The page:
• What, if anything, does dialect reveal about the characters who speak it?

  • What does it reveal about the characters who do not speak it?

  • What passages did they record in their double-entry journals? What did they find challenging about these passages?
Tell students that one participant in each group should record the group's observations, but that each student should also take notes in his or her double-entry journal.

4. While students are talking, circulate among the groups and observe participation, noting whether students are asking thoughtful questions, listening well, responding carefully, referring to the text and using it to support claims, and reflecting on their reading.

5. When there are five minutes left, ask students to fill out exit slips on the day's activities. Exit slips are a way of informally assessing students at the end of an activity. They can be in any format but usually consist of questions such as, "What did I learn during today's class?" and "What do I still have questions about?" Students can complete their exit sheets on notebook paper.

6. For homework, ask students to reflect on their group work by writing in their double- entry journals. The notes from their literature circle discussion should be on the left side and their responses to what was discussed should be on the right.

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Session 3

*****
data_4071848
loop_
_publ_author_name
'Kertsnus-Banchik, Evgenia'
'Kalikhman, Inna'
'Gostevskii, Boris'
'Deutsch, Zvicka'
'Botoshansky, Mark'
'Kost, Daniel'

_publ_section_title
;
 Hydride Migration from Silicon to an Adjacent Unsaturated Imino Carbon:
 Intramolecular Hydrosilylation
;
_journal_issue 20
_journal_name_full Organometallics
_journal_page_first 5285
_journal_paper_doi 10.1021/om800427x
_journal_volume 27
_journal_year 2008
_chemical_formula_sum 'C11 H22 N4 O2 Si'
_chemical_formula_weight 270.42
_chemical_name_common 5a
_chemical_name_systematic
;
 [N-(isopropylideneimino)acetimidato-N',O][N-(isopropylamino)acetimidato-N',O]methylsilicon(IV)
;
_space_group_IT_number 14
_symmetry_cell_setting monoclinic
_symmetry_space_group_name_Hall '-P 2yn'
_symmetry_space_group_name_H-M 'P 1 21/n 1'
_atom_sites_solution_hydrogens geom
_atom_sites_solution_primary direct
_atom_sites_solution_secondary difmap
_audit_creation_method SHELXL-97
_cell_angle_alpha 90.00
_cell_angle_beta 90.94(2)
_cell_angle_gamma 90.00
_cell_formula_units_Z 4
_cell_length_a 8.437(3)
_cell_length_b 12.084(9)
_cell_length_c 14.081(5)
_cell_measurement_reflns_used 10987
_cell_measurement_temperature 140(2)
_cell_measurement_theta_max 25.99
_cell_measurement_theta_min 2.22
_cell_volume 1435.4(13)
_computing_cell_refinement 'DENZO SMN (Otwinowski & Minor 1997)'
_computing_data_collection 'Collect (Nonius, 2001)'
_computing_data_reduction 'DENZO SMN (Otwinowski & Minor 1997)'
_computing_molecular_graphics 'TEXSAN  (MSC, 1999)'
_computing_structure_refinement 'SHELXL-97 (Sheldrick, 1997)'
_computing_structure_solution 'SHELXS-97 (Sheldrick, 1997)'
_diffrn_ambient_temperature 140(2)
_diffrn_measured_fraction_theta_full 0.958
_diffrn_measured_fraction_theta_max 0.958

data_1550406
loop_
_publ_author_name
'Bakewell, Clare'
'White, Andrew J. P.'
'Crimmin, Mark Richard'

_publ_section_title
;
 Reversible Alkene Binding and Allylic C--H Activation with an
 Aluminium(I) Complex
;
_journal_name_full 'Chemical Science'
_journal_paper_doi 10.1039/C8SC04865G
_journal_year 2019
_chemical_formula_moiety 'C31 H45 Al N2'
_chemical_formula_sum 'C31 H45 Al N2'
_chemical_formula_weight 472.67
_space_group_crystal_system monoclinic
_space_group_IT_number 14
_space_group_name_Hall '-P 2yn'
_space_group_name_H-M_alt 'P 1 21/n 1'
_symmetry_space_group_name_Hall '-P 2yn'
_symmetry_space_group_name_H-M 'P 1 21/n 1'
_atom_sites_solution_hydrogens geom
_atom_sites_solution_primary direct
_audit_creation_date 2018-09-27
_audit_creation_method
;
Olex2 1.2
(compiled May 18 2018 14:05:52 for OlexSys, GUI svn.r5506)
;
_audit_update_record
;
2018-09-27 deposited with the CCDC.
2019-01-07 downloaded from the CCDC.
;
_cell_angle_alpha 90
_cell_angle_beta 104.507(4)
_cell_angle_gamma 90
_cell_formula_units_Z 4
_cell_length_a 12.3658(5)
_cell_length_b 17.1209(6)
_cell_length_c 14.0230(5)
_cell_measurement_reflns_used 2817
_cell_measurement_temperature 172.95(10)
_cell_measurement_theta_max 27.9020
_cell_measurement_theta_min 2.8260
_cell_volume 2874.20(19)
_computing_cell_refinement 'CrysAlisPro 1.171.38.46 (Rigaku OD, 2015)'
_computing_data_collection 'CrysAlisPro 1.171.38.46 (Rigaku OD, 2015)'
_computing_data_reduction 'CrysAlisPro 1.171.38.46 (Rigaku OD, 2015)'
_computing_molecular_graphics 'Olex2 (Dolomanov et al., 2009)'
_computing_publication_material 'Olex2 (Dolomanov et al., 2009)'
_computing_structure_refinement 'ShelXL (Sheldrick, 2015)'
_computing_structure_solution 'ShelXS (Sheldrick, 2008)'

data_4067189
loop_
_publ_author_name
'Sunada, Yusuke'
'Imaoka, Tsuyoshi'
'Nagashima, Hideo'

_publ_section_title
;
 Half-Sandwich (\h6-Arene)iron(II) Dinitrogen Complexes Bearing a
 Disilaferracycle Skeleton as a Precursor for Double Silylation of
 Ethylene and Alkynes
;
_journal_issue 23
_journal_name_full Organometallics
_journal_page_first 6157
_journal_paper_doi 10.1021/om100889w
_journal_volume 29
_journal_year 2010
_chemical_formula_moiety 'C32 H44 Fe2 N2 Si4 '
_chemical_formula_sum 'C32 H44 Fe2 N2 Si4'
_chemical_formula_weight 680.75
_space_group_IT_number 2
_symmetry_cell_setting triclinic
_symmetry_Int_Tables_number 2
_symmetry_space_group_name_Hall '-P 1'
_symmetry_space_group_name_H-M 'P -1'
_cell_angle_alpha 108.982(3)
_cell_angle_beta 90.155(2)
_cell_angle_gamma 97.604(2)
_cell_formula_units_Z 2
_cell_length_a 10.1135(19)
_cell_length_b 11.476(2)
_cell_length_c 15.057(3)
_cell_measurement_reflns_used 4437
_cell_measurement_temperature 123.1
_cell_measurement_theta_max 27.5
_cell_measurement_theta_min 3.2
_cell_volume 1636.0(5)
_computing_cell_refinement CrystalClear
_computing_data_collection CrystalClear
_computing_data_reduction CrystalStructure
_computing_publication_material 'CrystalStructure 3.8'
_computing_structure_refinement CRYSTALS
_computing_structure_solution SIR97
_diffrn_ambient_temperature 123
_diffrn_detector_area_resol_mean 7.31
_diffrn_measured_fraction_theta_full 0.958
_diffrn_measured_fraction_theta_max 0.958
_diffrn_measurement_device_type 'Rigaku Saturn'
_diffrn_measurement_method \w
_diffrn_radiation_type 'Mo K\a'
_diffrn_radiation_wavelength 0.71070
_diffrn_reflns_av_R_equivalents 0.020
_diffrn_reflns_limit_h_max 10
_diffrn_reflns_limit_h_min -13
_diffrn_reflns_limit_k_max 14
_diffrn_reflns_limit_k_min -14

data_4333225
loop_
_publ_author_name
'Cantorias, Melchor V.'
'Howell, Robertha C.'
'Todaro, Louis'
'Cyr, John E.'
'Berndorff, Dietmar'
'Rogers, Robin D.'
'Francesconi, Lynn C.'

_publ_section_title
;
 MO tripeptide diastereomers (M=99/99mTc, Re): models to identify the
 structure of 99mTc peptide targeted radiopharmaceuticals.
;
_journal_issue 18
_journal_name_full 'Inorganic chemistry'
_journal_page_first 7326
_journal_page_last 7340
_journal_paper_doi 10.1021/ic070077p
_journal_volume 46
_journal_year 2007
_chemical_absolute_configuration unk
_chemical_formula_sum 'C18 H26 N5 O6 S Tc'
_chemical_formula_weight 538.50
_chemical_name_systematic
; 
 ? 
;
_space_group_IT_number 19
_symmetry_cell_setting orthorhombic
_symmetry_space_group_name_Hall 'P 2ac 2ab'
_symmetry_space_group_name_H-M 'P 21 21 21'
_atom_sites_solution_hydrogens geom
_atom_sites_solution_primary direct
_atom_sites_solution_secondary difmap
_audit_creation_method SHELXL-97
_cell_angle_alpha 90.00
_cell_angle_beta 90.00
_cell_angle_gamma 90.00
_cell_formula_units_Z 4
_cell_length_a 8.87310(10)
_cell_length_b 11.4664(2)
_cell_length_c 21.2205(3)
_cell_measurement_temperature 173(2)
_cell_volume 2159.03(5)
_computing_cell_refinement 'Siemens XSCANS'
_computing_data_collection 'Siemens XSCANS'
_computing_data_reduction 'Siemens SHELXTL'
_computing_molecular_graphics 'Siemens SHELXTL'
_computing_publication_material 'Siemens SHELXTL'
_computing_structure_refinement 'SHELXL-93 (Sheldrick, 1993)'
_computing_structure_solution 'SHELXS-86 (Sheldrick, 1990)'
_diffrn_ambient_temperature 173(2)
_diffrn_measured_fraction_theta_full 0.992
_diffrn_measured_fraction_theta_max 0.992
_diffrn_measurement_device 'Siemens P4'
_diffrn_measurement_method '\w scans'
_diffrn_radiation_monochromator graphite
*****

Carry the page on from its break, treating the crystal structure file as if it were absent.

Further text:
Bring the class back together for a discussion of dialect in The Color Purple. Have students share the answers they came up with in their literature circles and ask them if there are any concepts they still do not understand. Ask them what they have learned about dialects and how this knowledge affects the way they approach the text. This is also an excellent opportunity for students to share the passages they picked out as being difficult and discuss any problems they are having with the text.

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STUDENT ASSESSMENT/REFLECTIONS

  • Observe student participation and comprehension during the discussion of dialect. Do they listen carefully to the downloaded samples? Do they share their observations? Do they understand the definition of the word dialect? Are they contributing to the discussion about the origins of dialect?

  • Use your anecdotal notes from Session 2 and the student exit sheets to assess student performance in the literature circles. Are students engaged in the discussion? Are all students actively participating? Do their comments show a growing understanding of the text? Do students draw connections between the discussion in Session 1 and their interpretations of the text in Session 2?

  • Collect the notes from each literature circle group. Do the notes show signs of critical and analytical thinking? Are the brainstormed answers superficial or do they show signs of sophisticated insights and reflections?

  • Assess student comprehension in the double-entry journals using a Check+, Check, Check– system as follows:
    • (Check+) Entry is well thought out and thorough. The writing is strongly reflective. Many interesting items are included in the left column and connections with prior learning or personal life are demonstrated in the right column.

    • (Check) Some reflection is evident in the entry. There are a few items of interest in the left column. Some personal or prior learning connections are included in the right column.

    • (Check–) Little to no attempt has been made to complete the assignment. There are minimal entries in the left column and few or no reflections in the right column.


    Compare the entries from before the literature discussion group with the entries that immediately follow.